“Breaking the rules, taking risks comes at a price,” says Sondra Farganis, Director Emeritus of both the Vera List Center for Art and Politics (VLC) and the Wolfson Center for National Affairs at the New School (WC).
Dr. Farganis was a draft resistance counselor during the Viet Nam War. In her oral history interview for the New School Archives, she told stories that revealed her toughness regarding criticism from the left and the right because she remained open to dialogue on divergent viewpoints. Soon after Bob Kerrey arrived at the New School as its new President in 2001, the New York Times reported that he had led a Navy Seals commando team on a raid of an isolated peasant hamlet called Thanh Phong in Vietnam’s eastern Mekong Delta in 1969 in which at least 13 unarmed women and children were killed. Farganis told of losing dear friends at the Graduate Faculty after leading a public discussion with Bill Hirst, professor of psychology, and Bob Kerrey at the New School to discuss Kerrey’s being a Navy Seal. She found herself in a controversial position in the midst of the debate about Kerrey’s war service. Farganis insisted that he not be called a war criminal when many others insisted that he should.
Dr. Farganis’ affable personality, intellectual acuity, and undeterred efforts to excite a continuing dialogue concerning American democracy, found a friend in Vera List, a longtime benefactor of The New School. The Vera List Center for Art and Politics at The New School was founded in 1992 and named in honor of the late philanthropist. Farganis, in her conversations with Vera, spoke of the difficulty of running “a society where you have two competing values of liberty and equality . . . .” She further discussed the many financial gifts from Vera which endowed the VLC with the resources necessary to carry on Farganis’ work. She quoted Vera, “I want you to be able to do the kind of Art and Politics or Sustaining Democracy stuff that you can only do if you have a large endowment.” In remarks written by Farganis and presented in her absence at the 20th Anniversary of the VLC she wrote, “. . . to say that the VLC started with a conversation with Vera List is to say that it was answered, initially, by asking what would Alexis de Tocqueville have said. For I think it fair to say that he would have pointed to the distinctive-ness of America and its being the harbinger of what a new democracy would look like.” You can learn more about the VLC here.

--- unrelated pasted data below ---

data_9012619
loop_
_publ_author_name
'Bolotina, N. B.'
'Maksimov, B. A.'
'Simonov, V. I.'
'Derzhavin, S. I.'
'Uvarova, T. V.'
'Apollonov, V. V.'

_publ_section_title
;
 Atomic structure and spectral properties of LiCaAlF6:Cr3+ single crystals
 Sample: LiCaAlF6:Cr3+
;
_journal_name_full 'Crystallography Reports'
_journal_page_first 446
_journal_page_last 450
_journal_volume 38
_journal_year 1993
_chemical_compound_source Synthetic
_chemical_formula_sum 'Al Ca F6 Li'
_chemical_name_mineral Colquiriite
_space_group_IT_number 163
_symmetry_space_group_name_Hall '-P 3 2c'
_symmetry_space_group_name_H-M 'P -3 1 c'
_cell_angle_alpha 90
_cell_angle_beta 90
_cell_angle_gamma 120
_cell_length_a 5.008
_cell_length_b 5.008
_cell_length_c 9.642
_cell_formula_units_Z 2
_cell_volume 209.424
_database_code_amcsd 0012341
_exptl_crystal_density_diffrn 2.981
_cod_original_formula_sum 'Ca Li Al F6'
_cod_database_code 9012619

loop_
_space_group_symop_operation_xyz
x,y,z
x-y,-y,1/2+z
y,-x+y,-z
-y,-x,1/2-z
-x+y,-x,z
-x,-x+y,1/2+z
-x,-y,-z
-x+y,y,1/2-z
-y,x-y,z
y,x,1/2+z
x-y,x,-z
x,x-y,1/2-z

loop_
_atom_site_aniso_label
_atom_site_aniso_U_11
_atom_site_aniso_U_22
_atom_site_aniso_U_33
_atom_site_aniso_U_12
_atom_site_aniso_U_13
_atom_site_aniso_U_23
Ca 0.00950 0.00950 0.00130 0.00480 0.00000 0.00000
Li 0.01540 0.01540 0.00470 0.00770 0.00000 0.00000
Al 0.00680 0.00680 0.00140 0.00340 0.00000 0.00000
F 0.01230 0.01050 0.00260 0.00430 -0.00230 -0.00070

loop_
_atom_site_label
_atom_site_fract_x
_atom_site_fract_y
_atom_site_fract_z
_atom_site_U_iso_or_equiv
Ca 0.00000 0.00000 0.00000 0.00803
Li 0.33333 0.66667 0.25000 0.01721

Farganis identifies herself as trained in social and political theory, and her own political views are rooted in the left progressivism of the 1960’s. In her work at the VLC she conducted programs that used conflict, controversy, and crisis as a means of advancing American ideals. One entitled “Sustaining Democracy” featured Jon Karl, currently ABC News’ Chief White House Correspondent, whose views she described as rooted in the right/centrist conservatism of the 1980’s. Two programs with Philip Yenawine, former Director of Education at The Museum of Modern Art from 1983-93 — “What We Don’t Talk About When We Talk About Art,” and “Fears, Phobias and Taboos” – brought that critical approach to the art world.
In the aforementioned VLC 20th Anniversary remarks Farganis concluded, “Breaking the rules, taking risks comes at a price, so does being critical of the past, but less so of the present or the future. Being silent may be the greatest mistake of all.” Farganis made good on this promise in the hundreds of programs she developed at the New School, all to bolster democracy and promote debate.
The oral history is available for your research in the New School archives; write us at email@example.com or call 212.229.5942 to make an appointment to read the full interview.